As Chief Cybersecurity Strategist for CENIC, he develops cybersecurity strategy and implements cybersecurity practices for both CENIC’s enterprise and external network (CalREN) of more than 20 million users.

In 2007, he was honored as a Research Fellow by the Institute for Information Infrastructure Protection, funded by the U.S. Department of Homeland Security.

He has taught university courses in security for health informatics, computer forensics, “insider” threats, and critical systems; advised numerous graduate students; and has led sponsored research and development projects covering a wide space of computer security including intrusion detection systems, forensic tools and techniques, data sanitization and anonymization, fault tolerance, electronic voting, SCADA/industrial control system security, and “insider” threats. He has published more than 60 peer-reviewed papers, invited articles, book chapters, and technical reports; and has given over 75 invited talks and tutorials in a variety of venues.

He is actively involved with the computer security community, as well as communities to which he studies, develops, and applies computer security techniques, including legal, medical, financial, and public policy organizations, and other organizations operating critical infrastructure. He works closely with industry, and is a member of the Cybersecurity Research and Development Advisory Committee for the California Joint Utility Program, “California Energy Systems for the 21st Century (CES-21),” a $35M, ratepayer-funded effort, involving the California Public Utilities Commission and state investor-owned utilities (IOUs), including SDG&E, SCE, and PG&E, in collaboration with Lawrence Livermore National Laboratory (LLNL), to improve and expand energy systems to meet 21st-century needs.

He has led numerous cybersecurity-related working groups, including two workshops in 2015 for the U.S. Department of Energy’s Office of Advanced Scientific Computing Research to establish key needs and directions for a high-performance computing cybersecurity research and development program. He also co-led the Open Science Cyber Risk Profile (OSCRP) working group – a cross-disciplinary group of computer security professionals and scientific researchers that worked to develop a document designed help researchers understand the cyber risks to their work, and how to talk with information security personnel at their institutions about those risks and the best ways to mitigate them. Prior to the 2008 U.S. presidential election, he co-authored a guide, distributed at the time via the American Bar Association, to help election officials understanding how computer forensic techniques can be applied to issues with electronic voting machines and related systems.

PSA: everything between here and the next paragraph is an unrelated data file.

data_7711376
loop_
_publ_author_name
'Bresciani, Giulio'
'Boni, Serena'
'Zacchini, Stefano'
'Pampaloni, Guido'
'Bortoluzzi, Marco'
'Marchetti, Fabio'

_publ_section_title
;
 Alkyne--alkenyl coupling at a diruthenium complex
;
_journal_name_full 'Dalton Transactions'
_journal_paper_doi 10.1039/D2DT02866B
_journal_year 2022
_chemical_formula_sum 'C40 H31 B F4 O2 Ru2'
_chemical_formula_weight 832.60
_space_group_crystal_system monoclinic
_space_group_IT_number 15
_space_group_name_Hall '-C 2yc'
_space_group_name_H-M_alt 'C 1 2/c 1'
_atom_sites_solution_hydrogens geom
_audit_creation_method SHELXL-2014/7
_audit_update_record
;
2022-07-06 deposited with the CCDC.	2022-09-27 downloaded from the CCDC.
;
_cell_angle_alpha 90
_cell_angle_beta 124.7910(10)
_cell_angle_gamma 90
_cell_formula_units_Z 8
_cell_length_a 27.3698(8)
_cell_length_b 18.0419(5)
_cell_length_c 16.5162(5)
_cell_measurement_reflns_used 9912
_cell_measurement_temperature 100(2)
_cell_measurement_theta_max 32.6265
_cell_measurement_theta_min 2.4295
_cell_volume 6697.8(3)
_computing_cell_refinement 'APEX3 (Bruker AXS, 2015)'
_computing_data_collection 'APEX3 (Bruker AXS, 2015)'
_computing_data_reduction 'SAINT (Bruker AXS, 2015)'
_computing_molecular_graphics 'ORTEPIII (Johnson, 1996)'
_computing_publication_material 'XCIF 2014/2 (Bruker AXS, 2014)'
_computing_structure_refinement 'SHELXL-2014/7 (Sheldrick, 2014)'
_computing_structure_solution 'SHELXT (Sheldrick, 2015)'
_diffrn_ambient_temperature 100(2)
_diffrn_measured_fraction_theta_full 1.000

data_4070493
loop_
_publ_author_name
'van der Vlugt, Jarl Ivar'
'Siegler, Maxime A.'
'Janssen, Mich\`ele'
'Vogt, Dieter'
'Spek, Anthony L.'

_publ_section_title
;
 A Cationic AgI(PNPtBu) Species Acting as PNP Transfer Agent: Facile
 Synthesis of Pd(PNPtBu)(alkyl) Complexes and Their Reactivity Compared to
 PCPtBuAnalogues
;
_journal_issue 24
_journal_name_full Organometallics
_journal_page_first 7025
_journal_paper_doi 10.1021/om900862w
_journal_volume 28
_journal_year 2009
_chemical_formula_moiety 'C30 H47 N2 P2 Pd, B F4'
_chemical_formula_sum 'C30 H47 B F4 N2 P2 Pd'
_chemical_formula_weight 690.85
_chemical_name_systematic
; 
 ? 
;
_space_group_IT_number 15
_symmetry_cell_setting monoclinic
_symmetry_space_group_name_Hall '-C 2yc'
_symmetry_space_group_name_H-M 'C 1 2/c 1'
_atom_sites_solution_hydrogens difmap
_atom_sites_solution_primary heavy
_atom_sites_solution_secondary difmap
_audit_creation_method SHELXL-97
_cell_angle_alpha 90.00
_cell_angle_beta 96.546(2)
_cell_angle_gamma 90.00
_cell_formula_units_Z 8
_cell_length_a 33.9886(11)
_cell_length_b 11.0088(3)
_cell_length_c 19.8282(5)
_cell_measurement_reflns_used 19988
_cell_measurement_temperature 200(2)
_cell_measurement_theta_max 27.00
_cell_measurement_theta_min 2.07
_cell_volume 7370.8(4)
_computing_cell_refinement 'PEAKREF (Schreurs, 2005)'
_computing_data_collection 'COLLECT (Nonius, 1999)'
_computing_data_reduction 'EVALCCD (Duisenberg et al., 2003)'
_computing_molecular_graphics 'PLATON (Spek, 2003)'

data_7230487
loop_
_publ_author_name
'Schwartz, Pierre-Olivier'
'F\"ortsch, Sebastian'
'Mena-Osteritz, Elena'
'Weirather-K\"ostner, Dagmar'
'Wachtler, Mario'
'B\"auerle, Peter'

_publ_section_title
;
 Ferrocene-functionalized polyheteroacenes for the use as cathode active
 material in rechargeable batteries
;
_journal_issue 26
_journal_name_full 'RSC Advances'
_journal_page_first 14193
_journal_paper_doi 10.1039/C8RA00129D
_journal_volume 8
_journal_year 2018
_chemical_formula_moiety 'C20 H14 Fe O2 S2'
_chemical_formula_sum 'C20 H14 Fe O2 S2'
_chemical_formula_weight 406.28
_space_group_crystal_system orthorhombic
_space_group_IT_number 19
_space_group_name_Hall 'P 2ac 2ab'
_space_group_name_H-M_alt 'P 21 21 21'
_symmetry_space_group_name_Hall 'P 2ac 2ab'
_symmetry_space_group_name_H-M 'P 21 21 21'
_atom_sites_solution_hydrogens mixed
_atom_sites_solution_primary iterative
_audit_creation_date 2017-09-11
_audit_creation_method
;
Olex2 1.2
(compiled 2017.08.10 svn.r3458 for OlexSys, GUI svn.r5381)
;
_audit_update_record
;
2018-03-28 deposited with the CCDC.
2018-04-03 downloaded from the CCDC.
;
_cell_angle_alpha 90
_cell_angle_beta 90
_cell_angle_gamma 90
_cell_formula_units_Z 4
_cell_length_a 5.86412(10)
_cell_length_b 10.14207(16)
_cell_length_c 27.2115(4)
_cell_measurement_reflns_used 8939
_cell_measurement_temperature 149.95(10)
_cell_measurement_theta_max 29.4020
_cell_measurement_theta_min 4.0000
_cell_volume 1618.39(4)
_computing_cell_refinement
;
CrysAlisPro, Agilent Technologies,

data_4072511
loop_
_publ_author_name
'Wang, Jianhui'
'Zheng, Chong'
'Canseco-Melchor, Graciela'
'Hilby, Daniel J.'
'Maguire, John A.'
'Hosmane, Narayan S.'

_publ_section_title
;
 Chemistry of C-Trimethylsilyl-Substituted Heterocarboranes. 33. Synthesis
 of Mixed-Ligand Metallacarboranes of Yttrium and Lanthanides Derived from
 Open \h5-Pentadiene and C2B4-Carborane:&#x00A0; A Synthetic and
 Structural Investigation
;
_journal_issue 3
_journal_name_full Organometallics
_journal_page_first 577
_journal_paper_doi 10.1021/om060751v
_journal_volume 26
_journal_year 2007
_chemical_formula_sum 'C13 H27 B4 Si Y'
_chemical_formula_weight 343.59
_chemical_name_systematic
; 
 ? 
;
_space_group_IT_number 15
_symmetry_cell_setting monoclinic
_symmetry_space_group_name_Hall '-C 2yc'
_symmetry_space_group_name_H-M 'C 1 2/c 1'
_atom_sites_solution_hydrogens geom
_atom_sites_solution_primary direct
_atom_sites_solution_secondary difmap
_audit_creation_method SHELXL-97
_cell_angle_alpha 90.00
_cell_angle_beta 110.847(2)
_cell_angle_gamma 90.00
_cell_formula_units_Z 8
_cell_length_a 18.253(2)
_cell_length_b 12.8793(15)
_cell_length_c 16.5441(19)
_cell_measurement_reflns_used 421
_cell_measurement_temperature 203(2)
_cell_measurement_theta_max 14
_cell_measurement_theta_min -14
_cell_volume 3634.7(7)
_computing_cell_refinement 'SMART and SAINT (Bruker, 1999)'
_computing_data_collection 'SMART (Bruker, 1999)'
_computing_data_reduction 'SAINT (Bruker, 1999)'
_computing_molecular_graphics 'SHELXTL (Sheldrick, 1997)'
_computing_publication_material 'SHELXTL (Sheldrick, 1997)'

He is chair of the IEEE Computer Society Technical Committee on Security & Privacy; is associate editor-in-chief of IEEE Security & Privacy magazine; a steering committee member and past general chair of the New Security Paradigms Workshop; a steering committee member and past program co-chair of the Workshop on Cyber Security Experimentation and Test (CSET); and is past general chair for the 2015 IEEE Symposium on Security and Privacy, the flagship conference for computer security research.


To inquire about retaining him on a project, please contact him by email at spp@peisert.net.

Further Information

More information about Dr. Peisert’s R&D work, including lists of his publications, security R&D projects, and press items are on his UC Davis and Berkeley Lab web sites.